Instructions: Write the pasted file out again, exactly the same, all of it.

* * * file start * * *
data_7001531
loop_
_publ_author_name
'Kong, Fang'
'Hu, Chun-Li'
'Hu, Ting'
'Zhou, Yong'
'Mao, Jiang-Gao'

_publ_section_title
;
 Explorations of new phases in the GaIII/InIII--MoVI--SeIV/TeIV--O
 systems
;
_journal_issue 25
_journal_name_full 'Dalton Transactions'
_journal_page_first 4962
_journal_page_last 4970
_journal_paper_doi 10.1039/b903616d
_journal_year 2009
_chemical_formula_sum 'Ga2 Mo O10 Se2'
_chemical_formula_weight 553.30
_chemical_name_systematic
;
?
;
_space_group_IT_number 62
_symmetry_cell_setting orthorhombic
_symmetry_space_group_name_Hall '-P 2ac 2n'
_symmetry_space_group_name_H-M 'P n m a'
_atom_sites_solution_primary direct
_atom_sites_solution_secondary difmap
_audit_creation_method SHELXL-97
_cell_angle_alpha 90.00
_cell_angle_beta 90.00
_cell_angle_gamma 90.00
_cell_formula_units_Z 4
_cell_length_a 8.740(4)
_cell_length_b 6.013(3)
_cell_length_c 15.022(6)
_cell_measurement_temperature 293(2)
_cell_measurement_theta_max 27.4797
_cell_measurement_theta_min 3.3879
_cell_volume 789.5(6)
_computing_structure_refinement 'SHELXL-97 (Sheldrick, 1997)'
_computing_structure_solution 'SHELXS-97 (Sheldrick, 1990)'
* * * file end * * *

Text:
data_7001531
loop_
_publ_author_name
'Kong, Fang'
'Hu, Chun-Li'
'Hu, Ting'
'Zhou, Yong'
'Mao, Jiang-Gao'

_publ_section_title
;
 Explorations of new phases in the GaIII/InIII--MoVI--SeIV/TeIV--O
 systems
;
_journal_issue 25
_journal_name_full 'Dalton Transactions'
_journal_page_first 4962
_journal_page_last 4970
_journal_paper_doi 10.1039/b903616d
_journal_year 2009
_chemical_formula_sum 'Ga2 Mo O10 Se2'
_chemical_formula_weight 553.30
_chemical_name_systematic
;
?
;
_space_group_IT_number 62
_symmetry_cell_setting orthorhombic
_symmetry_space_group_name_Hall '-P 2ac 2n'
_symmetry_space_group_name_H-M 'P n m a'
_atom_sites_solution_primary direct
_atom_sites_solution_secondary difmap
_audit_creation_method SHELXL-97
_cell_angle_alpha 90.00
_cell_angle_beta 90.00
_cell_angle_gamma 90.00
_cell_formula_units_Z 4
_cell_length_a 8.740(4)
_cell_length_b 6.013(3)
_cell_length_c 15.022(6)
_cell_measurement_temperature 293(2)
_cell_measurement_theta_max 27.4797
_cell_measurement_theta_min 3.3879
_cell_volume 789.5(6)
_computing_structure_refinement 'SHELXL-97 (Sheldrick, 1997)'
_computing_structure_solution 'SHELXS-97 (Sheldrick, 1990)'